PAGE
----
What should an ideal retraction notice look like?

logoHave you seen our “unhelpful retraction notices” category, a motley collection of vague, misleading, and even information-free entries? We’d like to make it obsolete, and we need our readers’ help.

Here’s what we mean: Next month, Ivan will be traveling to Rio to take part in the World Conference on Research Integrity. One of his presentations is a set of proposed guidelines for retraction notices and their dissemination that we hope will inform publishing practices and severely limit the number of entries in our “unhelpful retraction notices” category. In September, for example, we announced that our guidelines would be linked from PRE-val, which “verifies for the end user that content has gone through the peer review process and provides information that is vital to assessing the quality of that process.”

Here’s a draft of our proposed guidelines, which include many of the items recommended by the Committee on Publication Ethics and the International Committee of Medical Journal Editors:

Retraction notices meeting bare minimum requirements will:

  • include the reason for retraction, in clear, unambiguous language that differentiates misconduct from honest error
  • indicate which aspects of the paper are affected (i.e. which specific data or conclusions are invalid)
  • indicate who initiated the retraction and which authors agreed to the retraction
  • be linked prominently from all versions of the abstract
  • be freely available (not paywalled)
  • be communicated swiftly to indexes (eg PubMed, Thomson Scientific’s Web of Knowledge)
  • be marked clearly as a retraction, rather than erratum or corrigendum
  • indicate when the retraction notice was published (to differentiate this date clearly from when the original paper was published).

Optimal notices will:

  • indicate when the journal was first alerted to potential problems
  • indicate whether there was an institutional investigation, and if so, the result
  • indicate whether other papers by the same group will be affected
  • only include statements about more recent replications if these have been validated by a third party
  • avoid euphemisms (eg for plagiarism)
  • indicate whether the authors will be sanctioned by the journal
  • indicate whether any lawsuits have been filed regarding the case

We look forward to your suggestions, which will inform our presentation and the final version of these guidelines, which we hope to publish. Feel free to comment below, or email us.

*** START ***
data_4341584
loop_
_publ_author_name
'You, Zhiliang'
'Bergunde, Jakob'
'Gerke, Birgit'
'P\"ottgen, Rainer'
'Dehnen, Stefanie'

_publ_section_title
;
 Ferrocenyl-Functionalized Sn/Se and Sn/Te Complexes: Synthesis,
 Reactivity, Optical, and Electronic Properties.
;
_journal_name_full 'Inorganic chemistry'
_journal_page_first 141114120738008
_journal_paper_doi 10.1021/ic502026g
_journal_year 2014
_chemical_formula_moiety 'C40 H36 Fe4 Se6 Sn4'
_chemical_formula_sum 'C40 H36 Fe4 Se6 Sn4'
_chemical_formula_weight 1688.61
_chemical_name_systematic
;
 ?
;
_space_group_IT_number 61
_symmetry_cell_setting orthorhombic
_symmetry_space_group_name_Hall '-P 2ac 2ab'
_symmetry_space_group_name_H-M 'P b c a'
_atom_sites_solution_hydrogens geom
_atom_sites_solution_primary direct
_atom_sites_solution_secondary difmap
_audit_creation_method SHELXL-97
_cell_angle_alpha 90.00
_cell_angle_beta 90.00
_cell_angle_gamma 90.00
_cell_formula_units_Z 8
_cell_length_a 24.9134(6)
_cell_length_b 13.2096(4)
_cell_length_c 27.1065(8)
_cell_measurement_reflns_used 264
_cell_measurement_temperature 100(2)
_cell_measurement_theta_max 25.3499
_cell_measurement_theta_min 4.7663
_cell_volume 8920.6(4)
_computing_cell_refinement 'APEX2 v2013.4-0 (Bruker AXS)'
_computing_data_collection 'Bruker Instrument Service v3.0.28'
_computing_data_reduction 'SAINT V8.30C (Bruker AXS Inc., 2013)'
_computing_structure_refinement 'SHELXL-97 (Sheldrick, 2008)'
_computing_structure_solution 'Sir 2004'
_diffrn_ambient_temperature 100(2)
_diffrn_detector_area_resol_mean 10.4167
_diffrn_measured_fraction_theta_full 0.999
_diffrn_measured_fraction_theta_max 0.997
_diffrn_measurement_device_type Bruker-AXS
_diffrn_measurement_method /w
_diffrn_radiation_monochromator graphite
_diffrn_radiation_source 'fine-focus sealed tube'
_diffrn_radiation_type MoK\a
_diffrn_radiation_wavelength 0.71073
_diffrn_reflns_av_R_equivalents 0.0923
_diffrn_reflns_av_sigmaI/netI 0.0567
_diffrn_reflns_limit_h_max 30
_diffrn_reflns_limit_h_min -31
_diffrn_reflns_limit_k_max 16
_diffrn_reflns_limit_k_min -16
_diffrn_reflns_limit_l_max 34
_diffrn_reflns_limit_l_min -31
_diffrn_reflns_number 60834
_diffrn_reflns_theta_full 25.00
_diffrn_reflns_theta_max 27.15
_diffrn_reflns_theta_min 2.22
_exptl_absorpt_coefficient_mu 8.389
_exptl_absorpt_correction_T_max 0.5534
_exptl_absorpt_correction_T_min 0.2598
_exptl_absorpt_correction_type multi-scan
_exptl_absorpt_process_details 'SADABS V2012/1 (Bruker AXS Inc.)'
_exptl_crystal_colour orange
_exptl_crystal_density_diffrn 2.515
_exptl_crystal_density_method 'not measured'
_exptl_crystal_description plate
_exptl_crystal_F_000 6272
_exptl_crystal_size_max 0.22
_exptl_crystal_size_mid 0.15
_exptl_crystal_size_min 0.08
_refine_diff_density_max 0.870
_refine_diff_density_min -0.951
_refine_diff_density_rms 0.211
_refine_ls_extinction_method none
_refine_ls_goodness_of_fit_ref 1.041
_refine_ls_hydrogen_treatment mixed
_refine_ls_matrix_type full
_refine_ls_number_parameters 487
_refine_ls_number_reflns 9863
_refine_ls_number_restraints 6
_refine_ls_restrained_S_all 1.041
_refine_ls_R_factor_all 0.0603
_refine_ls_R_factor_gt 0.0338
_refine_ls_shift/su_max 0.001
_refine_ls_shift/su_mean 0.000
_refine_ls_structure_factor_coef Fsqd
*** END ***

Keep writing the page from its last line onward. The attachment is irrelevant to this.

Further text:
20 thoughts on “What should an ideal retraction notice look like?”

  1. Instead of calling everything a “retraction” maybe journals should indicate with the name what sort of retraction it is. So we might use “Technical Retraction” for cases of genuine error, and “Fraudulent Retraction” for deliberate cheating.

    That way the reason for the retraction would be clear without reading the small print. It would also remove, or reduce, the stigma for those who retract papers for reasons other than fraud.

  2. I think a few things:

    1) Simon, let’s not complicate an already complicated publishing landscape with categories of retractions. If everything that is listed above is listed in a retraction notice, then there is no need for a categorization. It will simply be a complete retraction notice. Having all that information would make it transparent enough.

    2) I would not make the “optional” items optional. Make the whole list of 16 points obligatory. By making it optional, you are giving the authors, editors and publishers the opportunity of evading “the truth”.

    3) Penalties for those who do not comply. If a member journal or publisher is a COPE member, and if these are COPE guidelines, for example, and these guidelines are not followed, then there must be a penalty, for example, they lose membership for 1-2 years, something like Thomson Reuters does to those journals that cheat the system (e.g., excessive self-citation) and then lose their IF scores. The problem is not creating lists of rules, everyone can do that easily because there are sufficient resources around. The problem is applying them and assuring that the journals play ball using the same rules that the authors have to play ball with.

    c) How will RW deal with silent/stealth retractions for their data-base? How will they track them, and quantify this pool of “silent” disappearances from the literature? These might surely be the worst offenders of the rules of retraction since they silently remove retracted papers, without notices, from the public’s knowledge.

    d) Assuming that you get this list of 16 points included as compulsory items, and you get the main STM publishers to hook onto this, either through COPE, or through the ICMJE, then will the rules be applied retroactively? In other words, will new rules be applied to old retraction notices? There are so many opaque, incomplete and unhelpful retraction notices which are not the authors’ faults. It is the publishers that have issued such statements to the public, so the publishers must be held responsible now, and any time in the future, for what they have published and released, in exactly the same frame of justice that authors must be held accountable for what they have published. The system cannot work when you apply two separate strata of rules.

    e) I wish the RW team well in Rio and hope that the list of 16 points gets adopted quickly as a future and retroactive post-pub set of rules for retraction notices. It’s time to hold all parties accountable, not only the authors and scientists.

  3. 2) I would not make the “optional” items optional.

    Jaime, you have read “optional” where Ivan wrote “optimal”. That is, those items contribute the greatest weight to the total goodness of the notice; they are precisely what editors should not opt out of!